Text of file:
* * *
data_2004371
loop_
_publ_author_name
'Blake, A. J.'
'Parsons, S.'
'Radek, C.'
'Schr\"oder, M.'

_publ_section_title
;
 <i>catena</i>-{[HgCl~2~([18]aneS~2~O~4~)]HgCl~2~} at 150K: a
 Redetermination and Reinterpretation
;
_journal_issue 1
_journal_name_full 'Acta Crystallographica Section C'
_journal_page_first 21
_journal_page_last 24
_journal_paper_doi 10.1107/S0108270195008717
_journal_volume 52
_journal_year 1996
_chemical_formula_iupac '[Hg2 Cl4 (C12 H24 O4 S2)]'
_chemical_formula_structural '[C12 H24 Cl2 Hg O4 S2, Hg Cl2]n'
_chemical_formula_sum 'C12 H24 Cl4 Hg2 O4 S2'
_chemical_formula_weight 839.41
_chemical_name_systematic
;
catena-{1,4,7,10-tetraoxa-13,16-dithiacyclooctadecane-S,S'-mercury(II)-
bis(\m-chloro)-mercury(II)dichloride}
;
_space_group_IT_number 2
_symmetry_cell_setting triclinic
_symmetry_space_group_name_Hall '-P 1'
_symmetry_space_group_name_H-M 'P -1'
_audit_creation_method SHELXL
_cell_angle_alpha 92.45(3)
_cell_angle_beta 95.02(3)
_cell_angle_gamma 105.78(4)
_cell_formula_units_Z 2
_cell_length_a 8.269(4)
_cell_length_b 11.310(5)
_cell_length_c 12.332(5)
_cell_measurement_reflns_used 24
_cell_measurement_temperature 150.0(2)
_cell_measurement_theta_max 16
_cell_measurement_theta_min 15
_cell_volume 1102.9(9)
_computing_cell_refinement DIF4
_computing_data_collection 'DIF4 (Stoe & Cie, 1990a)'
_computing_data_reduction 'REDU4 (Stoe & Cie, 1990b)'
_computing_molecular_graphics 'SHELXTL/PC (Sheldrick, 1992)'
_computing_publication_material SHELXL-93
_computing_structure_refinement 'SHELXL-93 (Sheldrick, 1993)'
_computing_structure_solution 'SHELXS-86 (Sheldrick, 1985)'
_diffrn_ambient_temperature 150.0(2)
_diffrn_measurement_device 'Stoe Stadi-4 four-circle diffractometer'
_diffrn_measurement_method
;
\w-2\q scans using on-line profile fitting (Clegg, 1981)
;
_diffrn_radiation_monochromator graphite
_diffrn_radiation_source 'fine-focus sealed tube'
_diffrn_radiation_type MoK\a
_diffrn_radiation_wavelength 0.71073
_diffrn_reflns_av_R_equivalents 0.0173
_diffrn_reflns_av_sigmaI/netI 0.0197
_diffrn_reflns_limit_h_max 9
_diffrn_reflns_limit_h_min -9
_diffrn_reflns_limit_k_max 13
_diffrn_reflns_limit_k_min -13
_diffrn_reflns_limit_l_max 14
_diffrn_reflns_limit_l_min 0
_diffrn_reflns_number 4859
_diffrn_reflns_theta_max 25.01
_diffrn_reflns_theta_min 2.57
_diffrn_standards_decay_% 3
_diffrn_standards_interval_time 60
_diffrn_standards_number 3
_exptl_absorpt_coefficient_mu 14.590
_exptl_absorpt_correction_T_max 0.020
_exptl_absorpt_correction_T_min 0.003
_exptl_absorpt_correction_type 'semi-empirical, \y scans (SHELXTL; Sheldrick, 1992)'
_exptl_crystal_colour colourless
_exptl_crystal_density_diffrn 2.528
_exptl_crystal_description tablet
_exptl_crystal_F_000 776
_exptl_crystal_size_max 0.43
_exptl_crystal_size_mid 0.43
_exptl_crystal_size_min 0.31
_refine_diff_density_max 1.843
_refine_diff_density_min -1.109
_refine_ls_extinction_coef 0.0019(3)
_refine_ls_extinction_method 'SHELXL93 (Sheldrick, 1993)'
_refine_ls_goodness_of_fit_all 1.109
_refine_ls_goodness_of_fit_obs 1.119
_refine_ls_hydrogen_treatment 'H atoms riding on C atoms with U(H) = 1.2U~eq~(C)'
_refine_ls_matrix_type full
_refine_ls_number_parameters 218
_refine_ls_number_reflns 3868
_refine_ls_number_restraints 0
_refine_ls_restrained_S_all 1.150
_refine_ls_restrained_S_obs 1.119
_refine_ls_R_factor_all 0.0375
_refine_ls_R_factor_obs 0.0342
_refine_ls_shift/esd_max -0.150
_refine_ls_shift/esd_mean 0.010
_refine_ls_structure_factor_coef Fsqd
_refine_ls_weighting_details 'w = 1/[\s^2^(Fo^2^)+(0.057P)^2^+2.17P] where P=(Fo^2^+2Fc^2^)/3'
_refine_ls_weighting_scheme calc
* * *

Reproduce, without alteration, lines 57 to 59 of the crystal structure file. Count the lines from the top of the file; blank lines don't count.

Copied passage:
\w-2\q scans using on-line profile fitting (Clegg, 1981)
;
_diffrn_radiation_monochromator graphite